Since you posted this Tamarack, I've done a bit of research on this phenomena...it seems that just about everywhere that feral cats and dogs have been allowed to roam free, or released by "concerned citizens", the ecological impact has been greatly noticed. Sometimes to the negative end. I had no idea that a major brand of orange grower had converted one of its 35,000 acre groves, in Georgia, into a cat sanctuary, that after 12 years closed it's doors to "dumping" of cats. While the cats did well, gophers and other small burrowing ground animals went on decline causing the fruit trees to require more fertilizer and care. The little "ground aerators" seemed to be beneficial to the trees, once they were gone the tree diminished in quality of fruit and expenses went up.

Any regular OJ drinker might remember the huge jump in costs around 04' 05' and it wasn't just due to the late freezes that year.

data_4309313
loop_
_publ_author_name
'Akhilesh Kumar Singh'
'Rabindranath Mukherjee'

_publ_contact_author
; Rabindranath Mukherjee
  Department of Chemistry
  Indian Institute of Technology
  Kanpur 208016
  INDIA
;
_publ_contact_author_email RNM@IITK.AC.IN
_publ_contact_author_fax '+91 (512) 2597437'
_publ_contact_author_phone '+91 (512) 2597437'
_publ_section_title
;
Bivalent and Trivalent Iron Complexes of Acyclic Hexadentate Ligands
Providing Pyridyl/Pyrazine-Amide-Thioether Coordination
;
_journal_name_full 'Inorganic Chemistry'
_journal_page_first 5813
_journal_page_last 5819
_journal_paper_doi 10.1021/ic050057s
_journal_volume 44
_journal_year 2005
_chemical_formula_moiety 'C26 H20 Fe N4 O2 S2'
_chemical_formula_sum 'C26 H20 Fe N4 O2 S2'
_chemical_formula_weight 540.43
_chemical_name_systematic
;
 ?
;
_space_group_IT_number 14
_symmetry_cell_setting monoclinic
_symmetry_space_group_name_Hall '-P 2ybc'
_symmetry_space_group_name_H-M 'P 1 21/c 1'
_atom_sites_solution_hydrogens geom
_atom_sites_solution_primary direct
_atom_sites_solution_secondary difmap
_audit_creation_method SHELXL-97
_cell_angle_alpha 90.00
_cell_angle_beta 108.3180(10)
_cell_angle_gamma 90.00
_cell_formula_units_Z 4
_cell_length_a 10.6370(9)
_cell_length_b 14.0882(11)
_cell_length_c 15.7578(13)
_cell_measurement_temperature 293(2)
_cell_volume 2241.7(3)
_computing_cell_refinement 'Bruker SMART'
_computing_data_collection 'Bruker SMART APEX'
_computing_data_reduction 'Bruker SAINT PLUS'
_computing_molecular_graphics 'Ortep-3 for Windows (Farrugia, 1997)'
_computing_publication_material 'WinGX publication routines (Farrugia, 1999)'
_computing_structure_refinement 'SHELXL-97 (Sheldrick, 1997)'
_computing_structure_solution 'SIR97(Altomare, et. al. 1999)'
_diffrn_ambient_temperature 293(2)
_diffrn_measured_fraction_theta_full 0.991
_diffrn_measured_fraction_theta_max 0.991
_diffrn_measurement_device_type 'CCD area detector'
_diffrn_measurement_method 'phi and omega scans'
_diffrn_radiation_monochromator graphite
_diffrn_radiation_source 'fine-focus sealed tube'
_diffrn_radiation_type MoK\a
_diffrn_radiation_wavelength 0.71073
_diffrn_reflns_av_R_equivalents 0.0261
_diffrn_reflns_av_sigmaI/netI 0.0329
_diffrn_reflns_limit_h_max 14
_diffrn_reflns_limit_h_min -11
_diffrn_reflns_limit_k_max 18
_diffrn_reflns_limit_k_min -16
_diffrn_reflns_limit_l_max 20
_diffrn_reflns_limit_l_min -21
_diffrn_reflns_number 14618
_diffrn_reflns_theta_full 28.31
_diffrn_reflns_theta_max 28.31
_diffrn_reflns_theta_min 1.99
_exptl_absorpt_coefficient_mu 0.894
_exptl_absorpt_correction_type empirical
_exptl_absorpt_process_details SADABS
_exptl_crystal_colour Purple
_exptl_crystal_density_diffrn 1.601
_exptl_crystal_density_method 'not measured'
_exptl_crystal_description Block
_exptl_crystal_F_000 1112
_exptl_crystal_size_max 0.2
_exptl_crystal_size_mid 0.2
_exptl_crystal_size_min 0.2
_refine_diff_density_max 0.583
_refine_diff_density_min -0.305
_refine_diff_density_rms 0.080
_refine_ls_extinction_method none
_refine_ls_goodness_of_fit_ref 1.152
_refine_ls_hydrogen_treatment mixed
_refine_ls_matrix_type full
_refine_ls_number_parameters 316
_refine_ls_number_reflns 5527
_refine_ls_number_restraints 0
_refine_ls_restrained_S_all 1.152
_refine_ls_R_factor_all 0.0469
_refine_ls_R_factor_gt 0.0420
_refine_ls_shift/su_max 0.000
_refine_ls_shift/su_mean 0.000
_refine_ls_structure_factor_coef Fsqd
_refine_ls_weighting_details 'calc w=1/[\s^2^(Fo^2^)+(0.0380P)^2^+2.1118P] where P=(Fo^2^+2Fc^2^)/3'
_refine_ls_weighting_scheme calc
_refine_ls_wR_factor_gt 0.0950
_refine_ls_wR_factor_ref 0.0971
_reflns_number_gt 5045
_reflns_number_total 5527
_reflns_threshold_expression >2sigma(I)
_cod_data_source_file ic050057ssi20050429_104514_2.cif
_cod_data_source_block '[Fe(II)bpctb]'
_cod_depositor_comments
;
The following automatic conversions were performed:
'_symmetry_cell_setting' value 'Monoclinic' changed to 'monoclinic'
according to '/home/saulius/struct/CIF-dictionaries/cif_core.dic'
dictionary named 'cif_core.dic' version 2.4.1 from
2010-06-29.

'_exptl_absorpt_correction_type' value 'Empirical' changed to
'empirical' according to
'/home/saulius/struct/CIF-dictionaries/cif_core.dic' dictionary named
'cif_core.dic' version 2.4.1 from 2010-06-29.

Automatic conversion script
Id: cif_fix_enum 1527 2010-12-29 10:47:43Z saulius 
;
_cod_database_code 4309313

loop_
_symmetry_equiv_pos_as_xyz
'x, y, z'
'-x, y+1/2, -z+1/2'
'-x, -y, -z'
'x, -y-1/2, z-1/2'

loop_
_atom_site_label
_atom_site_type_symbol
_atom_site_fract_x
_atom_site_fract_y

That's just one example and the US ASPCA web-sites has numerous articles for those who may wish to look into this further.

For me, the bottom line is anytime Hu-mans get involved in anything the world seems to go to ...well....less than it was before. Not much we can do about domesticated cats and dogs now, but dang those Neanderthal's for taking in wolves and those wily Egyptians for keeping cats as a sacred pet!

Blessings of Peace,

.

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Since you posted this Tamarack, I've done a bit of research on this phenomena...it seems that just about everywhere that feral cats and dogs have been allowed to roam free, or released by "concerned citizens", the ecological impact has been greatly noticed. Sometimes to the negative end. I had no idea that a major brand of orange grower had converted one of its 35,000 acre groves, in Georgia, into a cat sanctuary, that after 12 years closed it's doors to "dumping" of cats. While the cats did well, gophers and other small burrowing ground animals went on decline causing the fruit trees to require more fertilizer and care. The little "ground aerators" seemed to be beneficial to the trees, once they were gone the tree diminished in quality of fruit and expenses went up.